The second traditional lesson that the film reinforces is that the crisis was resolved because the United States forced the Soviet Union to back down. We came "eyeball to eyeball" with the Soviets, Dean Rusk said, and they blinked. Yet we have learned from several meetings of former U.S., Soviet and Cuban officials, organized by Brown University's James Blight, that it was not a game of chicken which convinced the Soviets to seek a peaceful resolution to the showdown. Khrushchev, like Kennedy, perceived the crisis was spiraling out of control. You would not know from "Thirteen Days" that the Soviet leader had given orders not to shoot down any U-2 surveillance planes. A local Soviet commander violated those orders on October 27 when he downed Major Rudolph's Anderson's U-2 with a surface-to-air missile. Soviet officials seem to have understood this could have brought retaliatory strikes and perhaps even a U.S. invasion. [7]

    Khrushchev knew, and contrary to the film's depiction, Kennedy did not know that the Soviets had deployed tactical nuclear missiles to Cuba. These battlefield weapons, intended for use against an invading army, had warheads nearly size the size of the Hiroshima bomb. Had a local Soviet commander fired one of these, it would have been the start of a general nuclear war. [8] This was Khrushchev's fear. It is not the kind of fear one experiences in a game of chicken, where the fear is for your own personal safety. It was the fear of destroying all humankind, all life. Toughness and rigidity in such a situation makes it more likely that the other side will feel compelled to act equally macho. It was Kennedy's flexibility--finding a way to trade the missiles in Turkey for the missiles in Cuba--and Khrushchev's willingness to risk humiliation (he was deposed as General Secretary in 1964 in part because of the missile crisis) that brought the confrontation to a peaceful conclusion. The filmmakers do achieve a laudable sense of the tension some of the key U.S. players felt at the time. Most important, they depict the lack of precision with which President Kennedy reached a peaceful resolution of the crisis. Hopefully, the scenes depicting human frailty will destroy one of the oft-invoked lessons of the confrontation, that crises can be managed if the Kennedy technique of assembling the best and brightest is repeated. In fact, we were lucky to have survived, because such situations cannot be micro-managed with precision.

    Donaldson and Self also get it right in understanding that the Kennedy brothers manipulated the consensus of the ExComm toward a decision they wanted (blockade) rather than waiting passively for agreement to emerge from a group that tended to favor an aggressive act. President George Bush should learn from this what Governor Bush did not understand, that a leader cannot simply turn to advisers for solutions. He must have a grounded sense of what he wants to achieve first.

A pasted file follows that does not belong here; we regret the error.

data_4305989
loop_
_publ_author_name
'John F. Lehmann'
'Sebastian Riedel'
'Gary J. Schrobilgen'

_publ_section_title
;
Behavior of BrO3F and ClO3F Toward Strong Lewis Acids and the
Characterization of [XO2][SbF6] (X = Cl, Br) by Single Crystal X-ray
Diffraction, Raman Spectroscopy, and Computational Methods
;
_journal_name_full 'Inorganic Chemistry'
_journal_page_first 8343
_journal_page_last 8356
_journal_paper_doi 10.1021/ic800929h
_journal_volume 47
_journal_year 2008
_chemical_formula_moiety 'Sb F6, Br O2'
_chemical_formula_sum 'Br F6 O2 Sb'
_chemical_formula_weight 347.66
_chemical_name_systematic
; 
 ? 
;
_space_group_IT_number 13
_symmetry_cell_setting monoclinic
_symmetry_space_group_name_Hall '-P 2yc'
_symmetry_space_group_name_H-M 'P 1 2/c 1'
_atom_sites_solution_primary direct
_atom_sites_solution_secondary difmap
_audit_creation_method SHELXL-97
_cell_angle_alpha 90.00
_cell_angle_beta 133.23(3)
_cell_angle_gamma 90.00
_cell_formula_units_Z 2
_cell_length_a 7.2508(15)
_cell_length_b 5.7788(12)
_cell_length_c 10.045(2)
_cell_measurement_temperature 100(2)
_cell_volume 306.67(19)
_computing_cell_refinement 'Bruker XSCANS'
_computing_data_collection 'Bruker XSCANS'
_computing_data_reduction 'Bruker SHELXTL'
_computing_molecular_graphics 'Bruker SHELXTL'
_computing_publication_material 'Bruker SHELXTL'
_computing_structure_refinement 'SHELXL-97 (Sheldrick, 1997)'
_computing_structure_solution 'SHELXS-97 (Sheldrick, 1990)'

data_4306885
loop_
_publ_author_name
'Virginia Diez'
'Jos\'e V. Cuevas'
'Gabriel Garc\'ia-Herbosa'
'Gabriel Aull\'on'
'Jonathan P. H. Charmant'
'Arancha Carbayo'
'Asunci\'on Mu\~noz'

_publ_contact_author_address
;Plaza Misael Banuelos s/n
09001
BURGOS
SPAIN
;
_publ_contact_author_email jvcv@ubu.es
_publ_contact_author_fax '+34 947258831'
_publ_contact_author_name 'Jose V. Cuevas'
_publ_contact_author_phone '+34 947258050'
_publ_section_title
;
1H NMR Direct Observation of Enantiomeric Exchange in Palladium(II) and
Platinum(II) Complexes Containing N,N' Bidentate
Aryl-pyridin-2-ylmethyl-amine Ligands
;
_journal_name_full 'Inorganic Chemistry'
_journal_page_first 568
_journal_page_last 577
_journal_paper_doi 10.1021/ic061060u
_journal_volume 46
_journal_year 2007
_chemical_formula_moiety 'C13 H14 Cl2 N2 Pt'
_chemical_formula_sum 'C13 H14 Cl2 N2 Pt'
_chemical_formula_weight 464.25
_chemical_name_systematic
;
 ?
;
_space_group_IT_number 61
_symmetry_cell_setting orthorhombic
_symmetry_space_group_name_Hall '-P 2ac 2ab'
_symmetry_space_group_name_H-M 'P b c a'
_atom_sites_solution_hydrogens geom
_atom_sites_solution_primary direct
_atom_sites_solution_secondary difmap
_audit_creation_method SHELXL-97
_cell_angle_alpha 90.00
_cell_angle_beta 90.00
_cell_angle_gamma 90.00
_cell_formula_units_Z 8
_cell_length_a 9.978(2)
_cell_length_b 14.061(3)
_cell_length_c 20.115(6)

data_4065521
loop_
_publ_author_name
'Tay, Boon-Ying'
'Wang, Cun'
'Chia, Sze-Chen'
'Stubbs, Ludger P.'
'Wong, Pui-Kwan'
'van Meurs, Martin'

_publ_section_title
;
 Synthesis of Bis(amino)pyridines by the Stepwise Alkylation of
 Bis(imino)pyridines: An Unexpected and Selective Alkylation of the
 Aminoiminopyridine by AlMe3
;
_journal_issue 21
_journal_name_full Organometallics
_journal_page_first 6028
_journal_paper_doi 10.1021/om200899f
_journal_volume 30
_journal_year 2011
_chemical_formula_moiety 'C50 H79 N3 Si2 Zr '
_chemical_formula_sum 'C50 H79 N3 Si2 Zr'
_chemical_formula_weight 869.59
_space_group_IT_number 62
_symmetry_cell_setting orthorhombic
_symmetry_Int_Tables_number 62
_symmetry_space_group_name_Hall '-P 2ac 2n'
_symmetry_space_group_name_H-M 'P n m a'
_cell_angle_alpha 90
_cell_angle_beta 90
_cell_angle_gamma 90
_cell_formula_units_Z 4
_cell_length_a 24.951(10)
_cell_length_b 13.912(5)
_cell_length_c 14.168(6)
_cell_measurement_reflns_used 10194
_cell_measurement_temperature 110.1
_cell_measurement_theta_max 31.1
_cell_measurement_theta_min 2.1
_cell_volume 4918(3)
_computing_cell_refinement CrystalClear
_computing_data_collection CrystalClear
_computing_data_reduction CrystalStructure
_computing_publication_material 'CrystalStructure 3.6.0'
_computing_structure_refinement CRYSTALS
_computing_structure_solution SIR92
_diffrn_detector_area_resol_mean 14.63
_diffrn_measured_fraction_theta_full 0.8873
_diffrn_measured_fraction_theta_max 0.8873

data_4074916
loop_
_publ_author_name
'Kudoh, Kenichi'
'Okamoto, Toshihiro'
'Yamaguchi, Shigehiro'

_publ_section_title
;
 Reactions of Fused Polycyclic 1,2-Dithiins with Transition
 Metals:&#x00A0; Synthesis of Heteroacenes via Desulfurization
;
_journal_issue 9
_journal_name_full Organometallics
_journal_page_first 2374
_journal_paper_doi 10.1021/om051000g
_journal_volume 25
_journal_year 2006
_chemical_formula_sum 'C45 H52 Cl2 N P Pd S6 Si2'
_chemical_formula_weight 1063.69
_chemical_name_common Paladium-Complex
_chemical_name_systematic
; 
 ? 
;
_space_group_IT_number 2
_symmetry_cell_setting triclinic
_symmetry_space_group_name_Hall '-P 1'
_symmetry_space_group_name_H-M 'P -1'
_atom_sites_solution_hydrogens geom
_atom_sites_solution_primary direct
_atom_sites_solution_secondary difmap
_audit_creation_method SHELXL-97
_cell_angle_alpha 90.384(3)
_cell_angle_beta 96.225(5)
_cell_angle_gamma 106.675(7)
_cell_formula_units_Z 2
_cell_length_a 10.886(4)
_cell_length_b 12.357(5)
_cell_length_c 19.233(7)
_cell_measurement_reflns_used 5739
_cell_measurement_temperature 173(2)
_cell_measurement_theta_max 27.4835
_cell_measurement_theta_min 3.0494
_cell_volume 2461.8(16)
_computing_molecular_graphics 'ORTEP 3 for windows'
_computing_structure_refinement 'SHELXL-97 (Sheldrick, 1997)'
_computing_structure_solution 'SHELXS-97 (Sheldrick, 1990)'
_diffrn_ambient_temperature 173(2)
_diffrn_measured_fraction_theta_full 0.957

Still, there are numerous inaccuracies in "Thirteen Days." The big one most reviewers have noted is the role of political aide Kenny O'Donnell, who did not have a serious role during the crisis. O'Donnell's character provides a useful dramatic vantage point from which to watch the crisis. But the film goes overboard in giving the character important tasks O'Donnell never had: conspiring with Navy pilots to hide from admirals the results of reconnaissance missions; checking CIA files on the background of the KGB's Washington station chief. The filmmakers also make a big error in portraying U.S. officials as having knowledge that there were armed tactical nuclear missiles on the island. In fact they did not know, and their ignorance is what almost brought us to the brink.

    Smaller errors also creep in. Cuban anti-aircraft gunners did not fire on low-level U.S. reconnaissance planes until October 27, when they almost brought one down. [9] Only two or three people--not the bulk of the ExComm--knew about Robert Kennedy's secret October 27 meeting with Soviet Ambassador Anatoly Dobrynin and his offer to remove the Turkish missiles. [10] But these artistic discretions do not depart substantially enough from what really happened to discredit the film. Far more significant is the film's one-sided presentation of the events in 1962.

    Most of the film's reviewers also are to blame in not alerting us to the serious distortion. Elvis Mitchell in The New York Times blandly comments that the film is "a competent, by-the-numbers recreation of the events surrounding the Cuban missile crisis of 1962." Sure, except it missed inconvenient facts about U.S. attacks on Cuba and the U.S. missile build-up. The Washington Post's Stephen Hunter asserted baldly that "'Thirteen Days' does a pretty good job of explaining why [the world didn't end in 1962]." No it doesn't. Without Soviet restraint during the crisis it could have been far different. Variety's anonymous reviewer tried to offer readers some of the relevant background, but unfortunately repeated myths about Khrushchev's low regard for Kennedy that were debunked more than a decade ago. [11]